In the United States, a similar approach was developed called Material Requirements Planning (MRP). With MRP, companies could plan for needed materials based on a master production and purchasing schedule which was based on the parts included in the MBOM. This reduced inventories ensured timely deliveries, and better-matched material availability with manufacturing and market requirements.
In the eighties, MRP was improved to include financial analysis, marketing, human resources, and accounting aspects. It was renamed MRP II. In the nineties this evolved further into Enterprise Resource Planning (ERP) and is characterized by digital transformation, on-demand manufacturing, globalization, high product complexity, and customization, to cope with the emergence of novel high-performance materials and production processes. MRP, MRP II, and ERP all rely on accurate and up-to-date MBOMs for their efficient operation.
Software has been developed to enable fast and accurate manufacturing control based on MRP, MRP II, and ERP helping to control the supply chain and providing inventory management automating many processes.
Who Uses a Bill of Materials?
Manually preparing and managing BOMs can quickly become unwieldy and error-prone. As already mentioned, the task of maintenance of a company’s MBOMs should be performed by one person or department dependent upon their complexity and volume. This control helps to prevent mistakes from being made due to human error. The use of sophisticated software such as Oracles NetSuite ERP, SAP ERP, and Sage X3 helps to streamline the broad reach of systems within a manufacturing organization.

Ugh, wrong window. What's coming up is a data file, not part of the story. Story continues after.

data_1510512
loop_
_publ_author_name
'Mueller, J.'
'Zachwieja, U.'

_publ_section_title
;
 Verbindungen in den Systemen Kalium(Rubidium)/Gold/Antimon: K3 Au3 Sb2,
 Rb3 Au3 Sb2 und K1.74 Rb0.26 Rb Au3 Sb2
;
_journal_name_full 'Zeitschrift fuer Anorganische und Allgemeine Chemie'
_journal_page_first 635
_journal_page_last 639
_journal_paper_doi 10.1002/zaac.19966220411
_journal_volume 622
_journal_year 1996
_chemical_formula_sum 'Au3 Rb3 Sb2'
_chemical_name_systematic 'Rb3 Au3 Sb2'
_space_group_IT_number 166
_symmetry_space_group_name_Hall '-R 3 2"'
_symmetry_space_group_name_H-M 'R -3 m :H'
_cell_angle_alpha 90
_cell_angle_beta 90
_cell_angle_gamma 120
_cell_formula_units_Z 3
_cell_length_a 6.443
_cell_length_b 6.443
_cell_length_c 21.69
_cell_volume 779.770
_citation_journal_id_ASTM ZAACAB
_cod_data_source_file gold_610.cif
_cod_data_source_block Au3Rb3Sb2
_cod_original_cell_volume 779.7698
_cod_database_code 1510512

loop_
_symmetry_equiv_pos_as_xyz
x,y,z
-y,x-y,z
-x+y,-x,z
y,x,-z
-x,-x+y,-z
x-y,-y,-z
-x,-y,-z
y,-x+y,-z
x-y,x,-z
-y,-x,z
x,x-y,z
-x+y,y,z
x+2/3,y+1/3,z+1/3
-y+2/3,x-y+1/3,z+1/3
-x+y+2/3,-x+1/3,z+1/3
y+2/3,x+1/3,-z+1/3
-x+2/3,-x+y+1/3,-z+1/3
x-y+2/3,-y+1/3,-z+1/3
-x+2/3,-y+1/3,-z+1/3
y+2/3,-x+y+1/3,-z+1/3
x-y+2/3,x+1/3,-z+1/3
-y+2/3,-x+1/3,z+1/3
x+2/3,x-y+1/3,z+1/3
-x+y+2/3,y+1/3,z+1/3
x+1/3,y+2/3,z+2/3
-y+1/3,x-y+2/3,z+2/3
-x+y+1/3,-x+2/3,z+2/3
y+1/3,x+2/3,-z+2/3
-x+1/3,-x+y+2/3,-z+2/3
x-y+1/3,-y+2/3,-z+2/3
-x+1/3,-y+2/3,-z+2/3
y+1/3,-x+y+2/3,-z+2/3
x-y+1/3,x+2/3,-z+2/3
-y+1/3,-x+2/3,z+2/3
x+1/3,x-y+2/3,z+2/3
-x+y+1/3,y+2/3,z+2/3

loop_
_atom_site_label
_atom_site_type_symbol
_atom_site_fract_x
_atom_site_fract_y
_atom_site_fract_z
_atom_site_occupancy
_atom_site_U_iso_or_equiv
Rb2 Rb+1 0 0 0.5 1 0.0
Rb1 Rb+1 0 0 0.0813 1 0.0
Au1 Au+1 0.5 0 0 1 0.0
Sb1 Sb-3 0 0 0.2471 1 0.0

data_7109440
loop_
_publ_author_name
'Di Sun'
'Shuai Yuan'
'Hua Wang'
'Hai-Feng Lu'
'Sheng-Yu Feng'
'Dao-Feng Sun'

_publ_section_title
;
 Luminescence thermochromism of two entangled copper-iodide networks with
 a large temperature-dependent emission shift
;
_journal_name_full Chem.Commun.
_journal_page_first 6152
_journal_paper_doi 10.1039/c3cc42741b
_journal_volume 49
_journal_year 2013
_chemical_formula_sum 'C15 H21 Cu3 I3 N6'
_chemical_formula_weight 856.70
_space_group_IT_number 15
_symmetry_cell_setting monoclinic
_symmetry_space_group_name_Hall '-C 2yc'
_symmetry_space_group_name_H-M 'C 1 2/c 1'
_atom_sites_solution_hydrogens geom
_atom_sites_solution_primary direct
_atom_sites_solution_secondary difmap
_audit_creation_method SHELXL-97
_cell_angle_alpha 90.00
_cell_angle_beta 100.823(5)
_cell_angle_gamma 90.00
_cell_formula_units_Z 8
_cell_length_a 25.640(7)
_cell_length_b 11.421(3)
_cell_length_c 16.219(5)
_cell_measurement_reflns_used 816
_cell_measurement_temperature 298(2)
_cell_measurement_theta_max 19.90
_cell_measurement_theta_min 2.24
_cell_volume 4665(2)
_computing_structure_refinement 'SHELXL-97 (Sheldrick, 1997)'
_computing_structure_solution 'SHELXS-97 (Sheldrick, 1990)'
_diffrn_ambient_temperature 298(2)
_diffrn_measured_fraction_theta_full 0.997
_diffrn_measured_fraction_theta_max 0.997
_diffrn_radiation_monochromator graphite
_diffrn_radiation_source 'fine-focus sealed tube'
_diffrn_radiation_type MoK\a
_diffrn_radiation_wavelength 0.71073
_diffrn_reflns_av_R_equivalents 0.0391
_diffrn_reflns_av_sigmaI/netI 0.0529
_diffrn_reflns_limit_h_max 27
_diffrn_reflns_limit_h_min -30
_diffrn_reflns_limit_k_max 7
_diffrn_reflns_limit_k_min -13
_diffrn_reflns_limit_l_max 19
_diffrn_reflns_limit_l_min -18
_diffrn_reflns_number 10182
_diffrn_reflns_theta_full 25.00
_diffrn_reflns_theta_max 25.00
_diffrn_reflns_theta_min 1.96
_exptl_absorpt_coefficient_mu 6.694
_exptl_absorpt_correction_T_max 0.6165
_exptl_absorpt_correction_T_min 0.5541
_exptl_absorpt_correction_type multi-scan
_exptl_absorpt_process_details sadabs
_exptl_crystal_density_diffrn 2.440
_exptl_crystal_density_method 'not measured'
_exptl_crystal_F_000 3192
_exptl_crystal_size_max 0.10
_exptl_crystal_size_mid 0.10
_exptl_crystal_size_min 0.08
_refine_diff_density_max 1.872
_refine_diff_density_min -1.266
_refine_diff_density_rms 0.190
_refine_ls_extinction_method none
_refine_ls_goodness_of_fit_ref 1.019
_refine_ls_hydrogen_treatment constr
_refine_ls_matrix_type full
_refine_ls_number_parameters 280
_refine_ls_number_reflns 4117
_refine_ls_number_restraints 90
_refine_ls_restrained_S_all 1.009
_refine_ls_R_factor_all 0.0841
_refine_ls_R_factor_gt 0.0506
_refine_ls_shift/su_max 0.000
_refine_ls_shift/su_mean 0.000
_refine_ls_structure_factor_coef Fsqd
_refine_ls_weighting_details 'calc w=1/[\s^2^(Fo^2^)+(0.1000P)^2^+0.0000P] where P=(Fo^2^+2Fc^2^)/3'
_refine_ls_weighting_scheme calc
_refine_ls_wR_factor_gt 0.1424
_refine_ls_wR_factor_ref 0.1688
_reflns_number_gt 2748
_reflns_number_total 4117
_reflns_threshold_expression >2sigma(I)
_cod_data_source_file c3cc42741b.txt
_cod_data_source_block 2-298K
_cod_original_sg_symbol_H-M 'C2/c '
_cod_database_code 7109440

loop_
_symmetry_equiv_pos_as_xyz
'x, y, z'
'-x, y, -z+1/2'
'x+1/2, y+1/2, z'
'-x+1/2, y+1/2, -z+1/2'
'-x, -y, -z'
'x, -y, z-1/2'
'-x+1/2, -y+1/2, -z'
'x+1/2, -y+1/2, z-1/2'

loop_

Given the range of information within a BOM, creating one often requires input from a company’s cross-section of functions. This can include design, engineering, purchasing, materials management, and manufacturing. Different areas within a company are primary users of MBOMs.
A typical MBOM will start with the design of an object to be manufactured. There might be engineering diagrams or CAD drawings dependent on the type of manufacturing. Below is an exploded view of a toner cartridge drum, charging, cleaning, and waste bin. As can be seen, there are multiple parts for this cartridge sub-assembly.
This product is one part of a multilevel MBOM. This cartridge comprises two sub-systems the other being the toner hopper and top cover assembly. The MBOM for this part is as follows:
As can be appreciated, this document flowing into associated documents such as sales orders, production orders, materials requisitions, and production materials costing records can all be updated correctly and recorded.
The MBOM is a key tool in the control and at the foundation of any manufacturing operation. The development, maintenance, and use of MBOMs help manufacturing operations run smoothly, cost-effectively, and efficiently.
*This article was originally published in RT ImagingWorld magazine Issue 125. Click here to download a free digital version.
About Graham Galliford
Graham Galliford is a world-renowned consultant to the imaging industry. His work has encompassed the technology of all types of products for printing but has worked in the field of toner-based printing technology since 1974.
He founded Galliford Consulting & Marketing, a techno-commercial consulting business concerning toner-based imaging processes in 1994. The particular emphasis of the firm is on digital printing with electrostatic toner. Operating from a unique facility for R&D on digital printing materials the firm has completed many projects concerning the formulation, manufacture, application, and marketing of these products. Galliford has been a regular speaker at conferences in North America, Europe, and Asia on all aspects of digital printing and the toner business from technology to marketing to manufacturing. He has made over 80 presentations to industry gatherings over the last 30 years including Seminars on Digital Printing Technologies and Chemically Prepared Toner Technology and Markets.
Read other articles by Galliford:
- Digging Deeper into Inkjet Ink Market Share
- Manufacturing Color Toner – Who How and Where
- Supply Chains and Market Integration
- Debate: Toner & Laser Supplies Will Continue to Dominate
- Testing Cartridge Components and Meeting Standards
- The Controversy Over Cartridge “Contaminants” – An Attempt to Avoid Bias
- Facts and Lies over the Toxins in Your Printer Cartridges
- Why Most OEMs Are Japanese